Of course crucial to any journey is the packing.  Which items will I need, which can be left behind (the answer is always fewer of the former and more of the latter)?  What will be forgotten, and when will I realize it (inevitable!)?  Will I finish my first book and get to a second (admirable thought, but unlikely)?  If I forget x, y, or z, will I be able to find it there (yes)?  And how much will it cost (alot!)?  Because of a particularly busy Wednesday, I have started my packing one day early (a very unusual phenomena for me!).  Here is a shot of how it is all coming together.luggage

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A Speech About ‘the Speech’

Here the text of yesterday’s Shabbat sermon (3/7/15)

There are certain things that all you have to do is say ‘the’ – whatever it might be – and everyone immediately knows what you are talking about.  In the NFL they have ‘the catch,’ the famous pass that Joe Montana threw to Dwight Clark with 2 minutes left in the NFC championship game in 1982.  In the entertainment world, they have ‘the Garden,’ the only thing you need to say to let people know you are talking about Madison Square Garden in NYC, otherwise humbly known as the world’s greatest arena.  In Judaism we have ‘the sin,’ or to call it by its full name, the ‘sin of the golden calf,’ called the חט העגל in Hebrew, that we read about in this morning’s Torah portion.  And now, in modern Jewish life, we have ‘the speech,’ the address given Tuesday morning by Israeli Prime Minister Netanyahu to a joint session of congress.

It seems to me almost impossible to not know about the speech with all of the media attention it received, both before it was actually given, the day it was given, and in the couple of days since.  But just in case you were on a desert island with no access to TV, radio, newspapers, the internet, and your neighbors and friends and family members, here is a brief summary.  Netanyahu was invited to speak to congress by the speaker of the house John Boehner, and this was somewhat unusual because normally invitations of this nature come from the President.  To make matters more difficult, the substance of the speech was going to be a critique of the Obama administration’s Iran policy.  To put it in terms Baltimoreans can easily understand, it would be like the assistant rabbi at Beth T’filoh inviting me to speak from the pulpit at Beth T’filoh with the purpose of criticizing Rabbi Wohlberg’s Israel views.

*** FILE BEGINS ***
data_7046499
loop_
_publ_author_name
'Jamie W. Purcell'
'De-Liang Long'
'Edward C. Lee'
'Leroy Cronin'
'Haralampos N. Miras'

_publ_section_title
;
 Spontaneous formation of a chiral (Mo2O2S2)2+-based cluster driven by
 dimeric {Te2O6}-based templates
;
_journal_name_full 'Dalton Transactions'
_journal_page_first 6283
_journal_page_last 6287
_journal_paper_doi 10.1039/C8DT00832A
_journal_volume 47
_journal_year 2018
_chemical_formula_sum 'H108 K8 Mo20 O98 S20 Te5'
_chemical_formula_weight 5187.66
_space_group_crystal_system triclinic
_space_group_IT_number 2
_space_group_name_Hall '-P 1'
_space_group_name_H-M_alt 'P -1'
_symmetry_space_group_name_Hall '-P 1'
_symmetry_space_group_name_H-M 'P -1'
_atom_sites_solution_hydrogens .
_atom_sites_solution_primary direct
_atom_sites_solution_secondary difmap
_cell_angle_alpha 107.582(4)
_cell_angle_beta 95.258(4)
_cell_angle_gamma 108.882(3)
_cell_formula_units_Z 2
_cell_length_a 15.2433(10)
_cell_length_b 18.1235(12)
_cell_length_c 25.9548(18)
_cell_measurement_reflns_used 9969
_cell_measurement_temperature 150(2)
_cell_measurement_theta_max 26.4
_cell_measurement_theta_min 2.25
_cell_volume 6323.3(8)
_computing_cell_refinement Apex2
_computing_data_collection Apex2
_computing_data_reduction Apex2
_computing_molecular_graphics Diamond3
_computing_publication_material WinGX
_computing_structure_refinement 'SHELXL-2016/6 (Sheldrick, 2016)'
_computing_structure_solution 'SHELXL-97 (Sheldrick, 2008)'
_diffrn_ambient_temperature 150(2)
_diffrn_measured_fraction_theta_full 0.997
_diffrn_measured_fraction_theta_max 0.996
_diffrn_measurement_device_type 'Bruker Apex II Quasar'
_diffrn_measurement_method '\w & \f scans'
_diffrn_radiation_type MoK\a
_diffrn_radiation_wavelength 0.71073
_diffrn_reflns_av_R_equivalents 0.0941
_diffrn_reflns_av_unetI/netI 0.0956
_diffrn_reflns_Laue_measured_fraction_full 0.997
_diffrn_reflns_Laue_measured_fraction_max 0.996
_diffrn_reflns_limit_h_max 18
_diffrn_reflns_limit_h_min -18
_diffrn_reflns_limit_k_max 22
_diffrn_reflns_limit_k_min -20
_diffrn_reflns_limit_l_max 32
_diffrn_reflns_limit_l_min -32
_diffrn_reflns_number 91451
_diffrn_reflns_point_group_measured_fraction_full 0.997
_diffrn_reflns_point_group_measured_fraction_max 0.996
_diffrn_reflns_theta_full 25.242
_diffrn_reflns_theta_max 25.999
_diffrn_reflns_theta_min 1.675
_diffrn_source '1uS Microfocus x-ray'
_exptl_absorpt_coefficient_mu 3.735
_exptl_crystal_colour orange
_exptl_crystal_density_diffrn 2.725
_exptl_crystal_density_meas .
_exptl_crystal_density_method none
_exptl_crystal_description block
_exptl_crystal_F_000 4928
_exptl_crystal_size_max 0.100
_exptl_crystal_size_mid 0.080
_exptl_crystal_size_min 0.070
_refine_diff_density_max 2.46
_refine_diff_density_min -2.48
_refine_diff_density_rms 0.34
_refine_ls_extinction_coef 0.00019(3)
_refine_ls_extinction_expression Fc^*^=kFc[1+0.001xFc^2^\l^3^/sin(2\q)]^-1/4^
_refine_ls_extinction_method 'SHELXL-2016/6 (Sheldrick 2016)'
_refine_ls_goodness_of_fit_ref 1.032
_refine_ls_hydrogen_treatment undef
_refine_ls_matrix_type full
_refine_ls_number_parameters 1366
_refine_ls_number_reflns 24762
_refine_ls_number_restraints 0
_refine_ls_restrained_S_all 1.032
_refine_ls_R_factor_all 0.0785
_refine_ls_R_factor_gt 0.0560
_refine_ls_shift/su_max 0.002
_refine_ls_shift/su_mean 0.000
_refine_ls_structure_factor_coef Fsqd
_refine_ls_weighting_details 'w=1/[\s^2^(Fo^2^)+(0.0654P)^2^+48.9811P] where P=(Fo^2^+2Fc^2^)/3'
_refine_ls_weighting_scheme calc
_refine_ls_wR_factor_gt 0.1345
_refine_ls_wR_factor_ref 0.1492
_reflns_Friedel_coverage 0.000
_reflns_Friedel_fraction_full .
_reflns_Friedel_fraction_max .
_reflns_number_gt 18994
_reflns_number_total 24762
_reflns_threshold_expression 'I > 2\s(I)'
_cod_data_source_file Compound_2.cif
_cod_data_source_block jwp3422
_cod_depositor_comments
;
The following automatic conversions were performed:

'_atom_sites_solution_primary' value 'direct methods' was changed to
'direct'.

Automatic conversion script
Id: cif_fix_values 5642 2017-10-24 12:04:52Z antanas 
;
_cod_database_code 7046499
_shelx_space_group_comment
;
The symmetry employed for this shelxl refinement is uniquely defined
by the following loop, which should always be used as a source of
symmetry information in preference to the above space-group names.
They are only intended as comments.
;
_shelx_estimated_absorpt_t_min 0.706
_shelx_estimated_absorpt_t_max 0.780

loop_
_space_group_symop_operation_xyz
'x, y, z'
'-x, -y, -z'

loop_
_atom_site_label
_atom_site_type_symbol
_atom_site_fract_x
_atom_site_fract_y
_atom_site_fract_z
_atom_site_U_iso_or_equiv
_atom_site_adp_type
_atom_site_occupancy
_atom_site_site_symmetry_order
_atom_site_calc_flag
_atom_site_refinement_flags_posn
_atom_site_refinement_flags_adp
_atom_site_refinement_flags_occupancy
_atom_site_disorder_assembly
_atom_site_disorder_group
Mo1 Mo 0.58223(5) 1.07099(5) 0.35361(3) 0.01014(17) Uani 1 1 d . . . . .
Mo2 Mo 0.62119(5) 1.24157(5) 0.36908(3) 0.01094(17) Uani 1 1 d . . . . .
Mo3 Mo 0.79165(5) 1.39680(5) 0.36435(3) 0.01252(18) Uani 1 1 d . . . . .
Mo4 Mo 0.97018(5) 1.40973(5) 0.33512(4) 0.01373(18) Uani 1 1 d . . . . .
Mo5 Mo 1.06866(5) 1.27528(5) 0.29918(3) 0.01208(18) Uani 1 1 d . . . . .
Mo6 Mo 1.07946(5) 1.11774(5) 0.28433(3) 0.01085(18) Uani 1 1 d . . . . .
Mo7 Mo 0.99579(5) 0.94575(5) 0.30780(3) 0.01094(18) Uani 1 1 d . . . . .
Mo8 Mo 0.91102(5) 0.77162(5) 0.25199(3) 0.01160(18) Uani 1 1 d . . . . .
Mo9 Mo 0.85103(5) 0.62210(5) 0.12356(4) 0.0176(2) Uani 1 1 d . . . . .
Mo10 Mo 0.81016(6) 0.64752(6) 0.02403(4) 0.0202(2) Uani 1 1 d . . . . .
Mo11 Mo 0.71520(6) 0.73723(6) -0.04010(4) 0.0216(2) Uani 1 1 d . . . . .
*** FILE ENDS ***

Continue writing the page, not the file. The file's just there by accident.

The next thing that happened was a public contest of will and ego, with the Obama administration relatively quietly but forcefully protesting the speech on the one hand, with Netanyahu stating again and again why the speech had to be given on the other hand, and with various members of congress – generally along party lines – explaining why the speech was either important and should be given or why it was a violation of protocol and should not take place.  In the end more than 50 members of the House and Senate did not attend, to include VP Joe Biden, who was conveniently ‘out of the country.’  While all this was going on there was also a very public debate that played out in the Jewish community, with some prominent Jews, inducing Abe Foxman of the ADL and Rabbi Elliot Cosgrove of Park Avenue Synagogue in NY, asking Prime Minister Netanyahu not to go through with it, while other prominent Jews explained why he should.  There were full page ads taken out in the NY Times by Jews, some for the speech, others against the speech, others against those who were against the speech.  In the end the speech happened, everyone survived, PM Netanyahu said exactly what everyone knew he was going to say, and the world didn’t collapse – and much more importantly, neither did Israeli-American relations, which throughout the entire process both leaders made sure to state were strong and unbreakable.